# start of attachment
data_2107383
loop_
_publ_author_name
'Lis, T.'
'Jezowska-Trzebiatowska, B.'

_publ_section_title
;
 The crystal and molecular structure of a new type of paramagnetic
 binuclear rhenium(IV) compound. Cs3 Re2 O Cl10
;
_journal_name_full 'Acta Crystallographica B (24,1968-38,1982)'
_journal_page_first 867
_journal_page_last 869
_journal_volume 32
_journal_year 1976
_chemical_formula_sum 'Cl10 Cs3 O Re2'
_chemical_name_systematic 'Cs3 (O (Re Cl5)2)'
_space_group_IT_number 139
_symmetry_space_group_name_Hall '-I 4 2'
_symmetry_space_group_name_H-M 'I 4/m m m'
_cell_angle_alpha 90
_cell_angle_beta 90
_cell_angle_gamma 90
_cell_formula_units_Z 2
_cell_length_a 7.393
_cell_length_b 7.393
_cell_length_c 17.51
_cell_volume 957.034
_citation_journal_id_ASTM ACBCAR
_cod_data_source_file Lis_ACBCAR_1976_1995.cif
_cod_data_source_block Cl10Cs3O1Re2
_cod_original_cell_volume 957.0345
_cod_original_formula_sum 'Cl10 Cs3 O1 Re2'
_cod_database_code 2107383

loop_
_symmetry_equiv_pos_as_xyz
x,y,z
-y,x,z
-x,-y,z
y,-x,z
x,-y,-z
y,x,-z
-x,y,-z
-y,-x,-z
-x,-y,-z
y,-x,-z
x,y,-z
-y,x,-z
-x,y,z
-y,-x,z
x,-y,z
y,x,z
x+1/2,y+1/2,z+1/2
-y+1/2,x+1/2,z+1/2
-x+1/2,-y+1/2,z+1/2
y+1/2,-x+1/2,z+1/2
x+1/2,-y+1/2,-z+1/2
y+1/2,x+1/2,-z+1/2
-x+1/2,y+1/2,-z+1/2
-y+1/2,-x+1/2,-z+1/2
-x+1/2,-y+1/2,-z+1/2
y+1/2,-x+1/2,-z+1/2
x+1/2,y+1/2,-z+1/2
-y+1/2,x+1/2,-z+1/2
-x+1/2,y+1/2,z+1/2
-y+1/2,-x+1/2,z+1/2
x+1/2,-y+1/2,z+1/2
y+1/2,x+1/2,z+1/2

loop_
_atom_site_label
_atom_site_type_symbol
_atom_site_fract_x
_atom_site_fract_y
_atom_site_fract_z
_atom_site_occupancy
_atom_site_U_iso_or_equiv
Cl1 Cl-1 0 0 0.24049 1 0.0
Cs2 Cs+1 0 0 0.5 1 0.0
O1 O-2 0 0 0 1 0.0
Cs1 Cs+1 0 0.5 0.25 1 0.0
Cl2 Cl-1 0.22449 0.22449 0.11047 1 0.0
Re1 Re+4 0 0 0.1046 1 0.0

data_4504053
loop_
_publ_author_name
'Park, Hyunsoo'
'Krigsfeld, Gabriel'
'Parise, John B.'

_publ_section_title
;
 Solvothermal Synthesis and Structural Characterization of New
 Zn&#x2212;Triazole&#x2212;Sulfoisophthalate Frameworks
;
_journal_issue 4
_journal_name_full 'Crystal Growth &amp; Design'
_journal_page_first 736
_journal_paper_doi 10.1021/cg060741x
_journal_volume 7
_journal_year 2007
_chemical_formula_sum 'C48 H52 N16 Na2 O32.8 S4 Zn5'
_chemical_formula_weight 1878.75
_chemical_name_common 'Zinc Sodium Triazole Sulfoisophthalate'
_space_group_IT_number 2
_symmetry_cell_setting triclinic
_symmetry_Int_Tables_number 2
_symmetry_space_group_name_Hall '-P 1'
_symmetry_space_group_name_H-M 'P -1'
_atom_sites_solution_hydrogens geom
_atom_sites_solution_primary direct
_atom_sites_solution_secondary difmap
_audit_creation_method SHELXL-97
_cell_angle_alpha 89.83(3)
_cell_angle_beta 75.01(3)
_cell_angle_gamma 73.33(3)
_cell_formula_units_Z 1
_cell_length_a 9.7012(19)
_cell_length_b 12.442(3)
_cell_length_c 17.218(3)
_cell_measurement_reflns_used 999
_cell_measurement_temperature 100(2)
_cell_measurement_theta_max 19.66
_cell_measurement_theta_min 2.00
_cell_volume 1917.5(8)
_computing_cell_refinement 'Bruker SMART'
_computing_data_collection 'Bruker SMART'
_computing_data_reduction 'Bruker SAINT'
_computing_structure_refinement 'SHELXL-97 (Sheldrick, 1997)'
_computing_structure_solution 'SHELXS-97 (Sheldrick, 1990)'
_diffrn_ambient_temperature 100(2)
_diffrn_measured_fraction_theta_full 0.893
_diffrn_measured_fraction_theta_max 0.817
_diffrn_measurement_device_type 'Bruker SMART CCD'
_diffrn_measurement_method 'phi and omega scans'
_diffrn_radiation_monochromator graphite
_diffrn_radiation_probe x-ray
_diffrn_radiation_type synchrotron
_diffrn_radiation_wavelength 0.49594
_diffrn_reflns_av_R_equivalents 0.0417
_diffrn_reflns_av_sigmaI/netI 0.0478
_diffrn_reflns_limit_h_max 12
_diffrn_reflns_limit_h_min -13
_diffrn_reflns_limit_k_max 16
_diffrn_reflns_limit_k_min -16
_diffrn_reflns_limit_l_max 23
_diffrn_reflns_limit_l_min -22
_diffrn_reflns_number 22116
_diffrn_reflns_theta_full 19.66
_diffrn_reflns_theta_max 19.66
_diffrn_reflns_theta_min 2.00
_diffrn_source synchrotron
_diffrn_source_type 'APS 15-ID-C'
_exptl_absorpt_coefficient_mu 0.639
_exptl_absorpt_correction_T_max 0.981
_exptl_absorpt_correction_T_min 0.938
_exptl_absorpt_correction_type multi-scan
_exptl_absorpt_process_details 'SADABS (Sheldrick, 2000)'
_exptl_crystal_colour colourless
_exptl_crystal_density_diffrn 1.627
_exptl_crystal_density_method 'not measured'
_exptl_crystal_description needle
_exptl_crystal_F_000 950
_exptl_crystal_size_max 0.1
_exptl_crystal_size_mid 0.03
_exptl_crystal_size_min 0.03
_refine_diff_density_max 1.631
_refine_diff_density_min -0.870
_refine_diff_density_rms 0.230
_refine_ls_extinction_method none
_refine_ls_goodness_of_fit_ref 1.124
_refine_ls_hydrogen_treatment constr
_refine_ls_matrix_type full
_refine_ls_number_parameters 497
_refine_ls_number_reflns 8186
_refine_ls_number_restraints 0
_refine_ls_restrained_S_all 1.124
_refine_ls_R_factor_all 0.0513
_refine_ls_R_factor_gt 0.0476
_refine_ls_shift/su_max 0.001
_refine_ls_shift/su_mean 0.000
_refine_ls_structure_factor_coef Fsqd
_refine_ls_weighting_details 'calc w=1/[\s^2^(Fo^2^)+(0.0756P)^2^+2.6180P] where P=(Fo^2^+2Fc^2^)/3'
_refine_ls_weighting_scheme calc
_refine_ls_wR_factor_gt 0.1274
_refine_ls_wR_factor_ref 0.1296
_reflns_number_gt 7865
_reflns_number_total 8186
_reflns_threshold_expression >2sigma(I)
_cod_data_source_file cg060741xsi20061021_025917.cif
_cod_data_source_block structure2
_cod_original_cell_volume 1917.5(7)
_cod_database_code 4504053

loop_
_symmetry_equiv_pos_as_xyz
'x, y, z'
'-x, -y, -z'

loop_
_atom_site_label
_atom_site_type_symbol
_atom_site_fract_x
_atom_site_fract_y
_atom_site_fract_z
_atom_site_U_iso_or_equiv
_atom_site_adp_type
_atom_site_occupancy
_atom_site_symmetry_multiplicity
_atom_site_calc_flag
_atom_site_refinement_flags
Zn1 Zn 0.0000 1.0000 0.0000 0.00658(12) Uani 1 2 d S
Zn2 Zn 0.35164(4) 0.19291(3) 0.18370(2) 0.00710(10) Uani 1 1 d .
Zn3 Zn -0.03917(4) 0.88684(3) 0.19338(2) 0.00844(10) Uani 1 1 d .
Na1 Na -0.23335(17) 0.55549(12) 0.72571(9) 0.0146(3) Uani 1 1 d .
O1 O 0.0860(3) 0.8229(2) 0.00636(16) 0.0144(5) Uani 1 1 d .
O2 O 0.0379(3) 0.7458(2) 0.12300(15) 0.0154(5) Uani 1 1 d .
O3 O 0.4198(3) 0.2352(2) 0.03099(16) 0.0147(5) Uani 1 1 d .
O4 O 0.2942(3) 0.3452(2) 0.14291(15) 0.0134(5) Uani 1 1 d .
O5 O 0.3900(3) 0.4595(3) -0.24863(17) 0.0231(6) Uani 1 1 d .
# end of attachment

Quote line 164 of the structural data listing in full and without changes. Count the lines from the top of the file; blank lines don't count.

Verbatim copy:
_exptl_crystal_size_min 0.03